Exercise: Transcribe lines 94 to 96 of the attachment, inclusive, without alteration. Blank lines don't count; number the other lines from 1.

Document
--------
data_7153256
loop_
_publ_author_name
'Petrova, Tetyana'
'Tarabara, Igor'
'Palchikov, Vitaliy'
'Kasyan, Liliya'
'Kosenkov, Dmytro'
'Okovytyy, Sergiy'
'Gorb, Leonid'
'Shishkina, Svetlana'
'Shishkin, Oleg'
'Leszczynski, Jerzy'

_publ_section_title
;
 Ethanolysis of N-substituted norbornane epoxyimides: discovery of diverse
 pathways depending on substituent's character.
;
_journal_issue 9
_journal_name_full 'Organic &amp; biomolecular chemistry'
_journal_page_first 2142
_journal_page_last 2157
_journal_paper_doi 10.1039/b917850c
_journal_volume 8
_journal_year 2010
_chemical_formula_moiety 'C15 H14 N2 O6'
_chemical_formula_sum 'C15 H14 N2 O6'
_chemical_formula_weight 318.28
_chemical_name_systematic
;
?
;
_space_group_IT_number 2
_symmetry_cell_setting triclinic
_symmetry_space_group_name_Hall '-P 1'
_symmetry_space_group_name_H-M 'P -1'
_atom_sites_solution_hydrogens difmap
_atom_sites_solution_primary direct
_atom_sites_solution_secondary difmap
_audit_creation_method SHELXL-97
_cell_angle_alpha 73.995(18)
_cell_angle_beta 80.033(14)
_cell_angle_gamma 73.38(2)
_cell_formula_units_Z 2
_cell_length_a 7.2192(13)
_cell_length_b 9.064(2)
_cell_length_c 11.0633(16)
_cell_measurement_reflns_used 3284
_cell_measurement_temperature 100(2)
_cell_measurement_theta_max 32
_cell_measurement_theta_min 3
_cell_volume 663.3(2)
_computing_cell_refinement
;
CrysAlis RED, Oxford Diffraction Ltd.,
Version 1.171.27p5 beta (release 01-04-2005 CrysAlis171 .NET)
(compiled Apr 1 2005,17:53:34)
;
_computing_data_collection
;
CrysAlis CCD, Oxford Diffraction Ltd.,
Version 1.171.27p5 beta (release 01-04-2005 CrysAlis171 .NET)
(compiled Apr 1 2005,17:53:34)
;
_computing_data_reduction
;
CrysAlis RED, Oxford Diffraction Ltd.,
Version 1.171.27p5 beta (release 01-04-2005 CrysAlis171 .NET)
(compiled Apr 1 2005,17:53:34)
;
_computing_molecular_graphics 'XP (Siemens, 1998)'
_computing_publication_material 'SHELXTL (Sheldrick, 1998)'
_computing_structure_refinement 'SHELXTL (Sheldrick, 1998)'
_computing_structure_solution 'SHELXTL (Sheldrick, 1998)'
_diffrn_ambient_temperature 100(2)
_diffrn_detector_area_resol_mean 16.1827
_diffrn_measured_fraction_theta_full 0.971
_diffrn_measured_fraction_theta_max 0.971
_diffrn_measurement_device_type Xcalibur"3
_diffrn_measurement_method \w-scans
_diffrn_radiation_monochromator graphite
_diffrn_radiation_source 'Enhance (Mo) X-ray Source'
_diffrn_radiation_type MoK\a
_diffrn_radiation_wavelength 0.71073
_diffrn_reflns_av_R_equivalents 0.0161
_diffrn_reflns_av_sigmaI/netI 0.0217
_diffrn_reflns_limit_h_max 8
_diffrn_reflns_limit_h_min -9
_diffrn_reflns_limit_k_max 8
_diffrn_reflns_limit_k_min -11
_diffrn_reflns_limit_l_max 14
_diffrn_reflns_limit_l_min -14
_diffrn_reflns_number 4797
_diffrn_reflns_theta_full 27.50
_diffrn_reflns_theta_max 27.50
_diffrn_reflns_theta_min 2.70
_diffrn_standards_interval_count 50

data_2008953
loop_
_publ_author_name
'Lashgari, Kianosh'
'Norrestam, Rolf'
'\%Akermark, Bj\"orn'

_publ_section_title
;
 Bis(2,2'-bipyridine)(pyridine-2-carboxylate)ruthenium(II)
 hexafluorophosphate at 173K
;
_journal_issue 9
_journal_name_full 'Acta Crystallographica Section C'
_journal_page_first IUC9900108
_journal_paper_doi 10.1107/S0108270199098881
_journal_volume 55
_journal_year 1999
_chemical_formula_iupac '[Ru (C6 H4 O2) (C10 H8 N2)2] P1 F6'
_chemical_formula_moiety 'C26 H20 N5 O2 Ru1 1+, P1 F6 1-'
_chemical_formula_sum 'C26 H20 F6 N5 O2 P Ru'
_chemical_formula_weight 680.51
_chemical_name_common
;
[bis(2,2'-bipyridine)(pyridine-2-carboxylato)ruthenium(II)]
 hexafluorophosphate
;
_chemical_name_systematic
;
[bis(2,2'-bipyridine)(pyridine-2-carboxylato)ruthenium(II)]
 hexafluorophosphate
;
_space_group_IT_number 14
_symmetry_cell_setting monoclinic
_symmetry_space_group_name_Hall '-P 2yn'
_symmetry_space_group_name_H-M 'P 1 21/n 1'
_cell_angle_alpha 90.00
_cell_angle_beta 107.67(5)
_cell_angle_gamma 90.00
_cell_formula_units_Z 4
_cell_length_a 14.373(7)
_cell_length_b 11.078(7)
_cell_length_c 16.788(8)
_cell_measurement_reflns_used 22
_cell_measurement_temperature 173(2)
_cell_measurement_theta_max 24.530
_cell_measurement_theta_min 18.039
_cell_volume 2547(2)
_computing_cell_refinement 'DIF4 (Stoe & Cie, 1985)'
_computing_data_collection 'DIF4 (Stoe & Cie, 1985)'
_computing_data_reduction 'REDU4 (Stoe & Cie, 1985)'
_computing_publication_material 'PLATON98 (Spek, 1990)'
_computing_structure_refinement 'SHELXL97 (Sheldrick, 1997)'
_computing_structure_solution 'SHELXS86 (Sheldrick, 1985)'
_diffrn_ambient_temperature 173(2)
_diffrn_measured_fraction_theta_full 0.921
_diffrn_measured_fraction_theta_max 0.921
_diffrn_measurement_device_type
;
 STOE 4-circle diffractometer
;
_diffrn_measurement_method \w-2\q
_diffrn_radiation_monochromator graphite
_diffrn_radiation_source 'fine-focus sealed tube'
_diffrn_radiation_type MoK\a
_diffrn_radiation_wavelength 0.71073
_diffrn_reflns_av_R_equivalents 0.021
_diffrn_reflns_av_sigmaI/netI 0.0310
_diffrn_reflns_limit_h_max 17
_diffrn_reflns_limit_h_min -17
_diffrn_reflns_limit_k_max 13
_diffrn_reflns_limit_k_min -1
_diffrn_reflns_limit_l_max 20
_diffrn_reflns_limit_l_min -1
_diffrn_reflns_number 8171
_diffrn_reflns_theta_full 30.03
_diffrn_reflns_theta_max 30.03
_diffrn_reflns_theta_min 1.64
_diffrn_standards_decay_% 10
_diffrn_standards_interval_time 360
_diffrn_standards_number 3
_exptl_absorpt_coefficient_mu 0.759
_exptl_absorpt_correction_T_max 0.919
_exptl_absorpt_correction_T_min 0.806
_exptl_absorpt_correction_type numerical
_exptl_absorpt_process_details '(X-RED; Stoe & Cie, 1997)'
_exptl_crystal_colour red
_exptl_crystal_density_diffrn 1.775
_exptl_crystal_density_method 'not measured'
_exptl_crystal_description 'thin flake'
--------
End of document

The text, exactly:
_diffrn_reflns_theta_full 27.50
_diffrn_reflns_theta_max 27.50
_diffrn_reflns_theta_min 2.70